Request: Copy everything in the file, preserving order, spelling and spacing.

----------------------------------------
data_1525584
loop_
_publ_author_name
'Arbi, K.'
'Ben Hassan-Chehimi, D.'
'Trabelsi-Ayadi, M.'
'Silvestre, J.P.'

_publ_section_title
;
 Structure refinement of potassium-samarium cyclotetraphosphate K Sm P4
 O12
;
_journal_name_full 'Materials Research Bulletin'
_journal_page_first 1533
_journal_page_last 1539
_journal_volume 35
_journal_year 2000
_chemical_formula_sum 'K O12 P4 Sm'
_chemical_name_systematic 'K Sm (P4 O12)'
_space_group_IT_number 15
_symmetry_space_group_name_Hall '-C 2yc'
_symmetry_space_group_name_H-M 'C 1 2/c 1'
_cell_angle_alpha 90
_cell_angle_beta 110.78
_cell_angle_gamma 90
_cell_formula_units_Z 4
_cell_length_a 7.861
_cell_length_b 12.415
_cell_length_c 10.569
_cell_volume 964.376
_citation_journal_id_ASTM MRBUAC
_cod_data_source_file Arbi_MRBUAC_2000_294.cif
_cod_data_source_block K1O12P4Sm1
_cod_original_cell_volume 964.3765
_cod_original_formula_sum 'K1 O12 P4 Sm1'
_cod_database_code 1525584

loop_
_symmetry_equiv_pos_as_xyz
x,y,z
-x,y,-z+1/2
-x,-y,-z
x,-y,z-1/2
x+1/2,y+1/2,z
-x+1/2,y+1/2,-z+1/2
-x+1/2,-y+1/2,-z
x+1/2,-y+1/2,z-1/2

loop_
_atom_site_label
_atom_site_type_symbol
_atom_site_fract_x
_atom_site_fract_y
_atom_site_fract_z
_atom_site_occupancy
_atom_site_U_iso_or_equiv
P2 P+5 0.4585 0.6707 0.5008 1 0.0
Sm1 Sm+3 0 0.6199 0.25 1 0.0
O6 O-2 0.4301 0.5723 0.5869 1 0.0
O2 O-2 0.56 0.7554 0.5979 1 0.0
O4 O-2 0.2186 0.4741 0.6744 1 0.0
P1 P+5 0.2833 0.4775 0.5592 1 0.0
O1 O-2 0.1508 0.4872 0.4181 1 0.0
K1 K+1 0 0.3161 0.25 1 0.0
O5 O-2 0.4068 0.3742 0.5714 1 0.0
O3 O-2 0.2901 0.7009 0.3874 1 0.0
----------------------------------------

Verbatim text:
data_1525584
loop_
_publ_author_name
'Arbi, K.'
'Ben Hassan-Chehimi, D.'
'Trabelsi-Ayadi, M.'
'Silvestre, J.P.'

_publ_section_title
;
 Structure refinement of potassium-samarium cyclotetraphosphate K Sm P4
 O12
;
_journal_name_full 'Materials Research Bulletin'
_journal_page_first 1533
_journal_page_last 1539
_journal_volume 35
_journal_year 2000
_chemical_formula_sum 'K O12 P4 Sm'
_chemical_name_systematic 'K Sm (P4 O12)'
_space_group_IT_number 15
_symmetry_space_group_name_Hall '-C 2yc'
_symmetry_space_group_name_H-M 'C 1 2/c 1'
_cell_angle_alpha 90
_cell_angle_beta 110.78
_cell_angle_gamma 90
_cell_formula_units_Z 4
_cell_length_a 7.861
_cell_length_b 12.415
_cell_length_c 10.569
_cell_volume 964.376
_citation_journal_id_ASTM MRBUAC
_cod_data_source_file Arbi_MRBUAC_2000_294.cif
_cod_data_source_block K1O12P4Sm1
_cod_original_cell_volume 964.3765
_cod_original_formula_sum 'K1 O12 P4 Sm1'
_cod_database_code 1525584

loop_
_symmetry_equiv_pos_as_xyz
x,y,z
-x,y,-z+1/2
-x,-y,-z
x,-y,z-1/2
x+1/2,y+1/2,z
-x+1/2,y+1/2,-z+1/2
-x+1/2,-y+1/2,-z
x+1/2,-y+1/2,z-1/2

loop_
_atom_site_label
_atom_site_type_symbol
_atom_site_fract_x
_atom_site_fract_y
_atom_site_fract_z
_atom_site_occupancy
_atom_site_U_iso_or_equiv
P2 P+5 0.4585 0.6707 0.5008 1 0.0
Sm1 Sm+3 0 0.6199 0.25 1 0.0
O6 O-2 0.4301 0.5723 0.5869 1 0.0
O2 O-2 0.56 0.7554 0.5979 1 0.0
O4 O-2 0.2186 0.4741 0.6744 1 0.0
P1 P+5 0.2833 0.4775 0.5592 1 0.0
O1 O-2 0.1508 0.4872 0.4181 1 0.0
K1 K+1 0 0.3161 0.25 1 0.0
O5 O-2 0.4068 0.3742 0.5714 1 0.0
O3 O-2 0.2901 0.7009 0.3874 1 0.0